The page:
As I have discussed in earlier entries, the Messenian War forced Sparta to adopt a new, radical constitution that was quite unlike any in the contemporary world. That new constitution included elements like an Assembly of citizens that would soon be imitated elsewhere, but one feature never found imitators -- until more than a millennia later -- land reform.
Today I look more closely at this radical feature of the Spartan Constitution.

Although this event is lost in the mists of undated ancient history, all ancient historians agree that at some time (probably in the late 8th or early 7th century BC, by our reckoning) Spartan society underwent a severe crisis.  A rebellion or civil war so threatened the continued existence of the city-state that the citizens were prepared to accept radical new laws reputedly developed by Lycurgus. These laws included a redistribution of the land.  The land was divided into equal plots of sufficient size to support a man and his family, and each citizen was given a plot, or estate – a kleros.  Henceforth the Spartans called themselves equals, or Peers – because they were equal not only in rights but also in wealth.

We do not know the exact size of these "kleros," but they were designed to ensure each citizen could produce enough food to contribute to his syssitia and also pay the agoge fees for his sons.  We also know that from the inception of the reforms, Spartan citizens were not expected to till this land themselves. On the contrary, they had helots, agricultural works of non-Doric descent, who tilled the land for them. Presumably, at the time of Lycurgus’ Great Reforms, there was one adult male helot on each kleros, who tilled the land for the benefit of himself and the Spartiate “master.” According to the law each party, the Spartiate master and the helot, received 50% of the harvest. Officially, neither the Spartiate nor the helot actually owned the land, which belonged to the state. Both were hereditary “tenants.”  

It is also probable that not all land in Lacedaemon was divided up. The kings almost certainly retained large estates that were not carved up during the reforms. Furthermore, Because citizens needed to be within walking or riding distance of their syssitia's and barracks, the immediate vicinity of Sparta (that is, in the Eurotas valley) was most likely the land divided into equal portions,  More distant parts of Lacedaemon (such as Kythera or on the coast of Laconia) probably remained in the hands of their former owners, while land conquered later, notably in Messenia, may have been divided on a basis other than strict equality.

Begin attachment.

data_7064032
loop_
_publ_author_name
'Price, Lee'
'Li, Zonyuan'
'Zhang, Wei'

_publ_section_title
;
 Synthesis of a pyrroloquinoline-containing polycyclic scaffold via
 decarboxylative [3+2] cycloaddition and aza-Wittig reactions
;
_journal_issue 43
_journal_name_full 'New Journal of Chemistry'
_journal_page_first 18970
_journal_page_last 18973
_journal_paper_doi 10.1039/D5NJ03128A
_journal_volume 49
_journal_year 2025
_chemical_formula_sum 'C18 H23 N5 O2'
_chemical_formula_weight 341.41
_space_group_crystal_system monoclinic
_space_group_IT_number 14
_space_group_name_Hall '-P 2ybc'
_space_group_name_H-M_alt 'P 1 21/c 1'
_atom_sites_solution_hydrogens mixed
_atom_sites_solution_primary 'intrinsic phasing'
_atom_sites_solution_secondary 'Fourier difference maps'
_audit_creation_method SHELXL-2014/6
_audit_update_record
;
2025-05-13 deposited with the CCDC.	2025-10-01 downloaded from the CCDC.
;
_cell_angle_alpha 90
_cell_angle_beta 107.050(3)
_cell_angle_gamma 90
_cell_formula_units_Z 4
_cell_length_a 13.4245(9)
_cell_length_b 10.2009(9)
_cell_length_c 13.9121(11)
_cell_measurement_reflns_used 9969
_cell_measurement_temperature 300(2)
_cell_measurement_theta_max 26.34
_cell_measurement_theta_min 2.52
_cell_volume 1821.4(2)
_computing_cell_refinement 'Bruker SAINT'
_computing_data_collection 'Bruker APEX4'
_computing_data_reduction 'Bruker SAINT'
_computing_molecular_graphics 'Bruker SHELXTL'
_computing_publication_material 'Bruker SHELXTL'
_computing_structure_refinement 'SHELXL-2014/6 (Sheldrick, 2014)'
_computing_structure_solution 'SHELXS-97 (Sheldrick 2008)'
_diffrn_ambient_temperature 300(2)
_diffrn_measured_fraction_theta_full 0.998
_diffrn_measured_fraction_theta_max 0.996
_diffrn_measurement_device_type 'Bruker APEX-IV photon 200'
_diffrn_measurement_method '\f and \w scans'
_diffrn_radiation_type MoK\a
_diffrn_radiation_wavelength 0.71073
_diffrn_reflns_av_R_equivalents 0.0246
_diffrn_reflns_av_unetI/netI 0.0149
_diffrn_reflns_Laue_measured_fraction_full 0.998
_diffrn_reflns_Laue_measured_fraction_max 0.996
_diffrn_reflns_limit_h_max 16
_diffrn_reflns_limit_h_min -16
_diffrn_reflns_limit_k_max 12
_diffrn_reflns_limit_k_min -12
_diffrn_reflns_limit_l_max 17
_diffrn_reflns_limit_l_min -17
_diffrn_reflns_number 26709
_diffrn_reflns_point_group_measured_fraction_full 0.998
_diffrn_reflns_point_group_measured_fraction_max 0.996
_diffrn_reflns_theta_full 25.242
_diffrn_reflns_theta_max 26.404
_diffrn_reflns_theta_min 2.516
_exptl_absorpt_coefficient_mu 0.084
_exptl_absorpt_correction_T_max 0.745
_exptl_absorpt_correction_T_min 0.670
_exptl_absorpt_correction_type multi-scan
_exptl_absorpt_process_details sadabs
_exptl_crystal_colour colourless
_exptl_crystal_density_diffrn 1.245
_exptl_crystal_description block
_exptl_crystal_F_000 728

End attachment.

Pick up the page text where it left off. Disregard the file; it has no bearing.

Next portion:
Another factor influencing the distribution of land over time would have been inheritance laws, particularly the right of women to inherit.  Furthermore, it is only possible to sustain equal distribution of a fixed amount of land if there is only one male heir to each plot of land. Human demographics do not, however, produce perfect replacement.  Even in countries with primogeniture (such as medieval England), families die out in the male line on average every three generations. Without primogeniture, however, an excess of heirs rapidly reduces a family to penury. To avoid these consequences, societies evolve inheritance and marriage laws to regulate the distribution of wealth over generations.  An excellent short discussion of Sparta's land reform is provided in Paul Cartledge's Sparta and Laconia: A Regional History 1300 to 362 BC (Routledge, London, 1979), and a more comprehensive treatment of the subject can be found in Stephen Hodkinson, Property and Wealth in Classical Sparta (Duckworth, London, 2000).

Thus, inevitably, with time the equality of wealth created during the Lycurgan reforms was eroded.  By the second half of the 5th century BC, wealth had become concentrated in the hands of fewer and fewer families.  Spartan citizens were no longer equally wealthy.  

Yet even if Spartans were not in fact equally wealthy, the myth of equality remained powerful, and laws prohibited the hoarding of wealth, particularly the ownership of gold and silver coins (possibly all gold and silver).  The ostentatious display of wealth was frowned upon socially.  This set Sparta apart from the other Greek city-states, where the landed aristocracy, wealthy merchants, and manufacturers engaged in extravagant displays of wealth and competed for the honor of donating the most generous gifts to their respective cities.  In short, Spartan dress, taste, and style were shaped by the ethos of equality, by the very definition of Spartan citizens as "equals" -- Peers. 

Most important, while some Spartan citizens accumulated wealth and became richer than their fellows, and while the citizens of other cities could be reduced to beggary, all Spartans were guaranteed a minimum standard of living – something most modern observers would applaud rather than condemn.

The need and impact of the land reform is a major theme in "Are They Singing in Sparta?" a novel set during the Messenian War:

Spartans and their unique culture are depicted as realistically as possible in all my Spartan novels: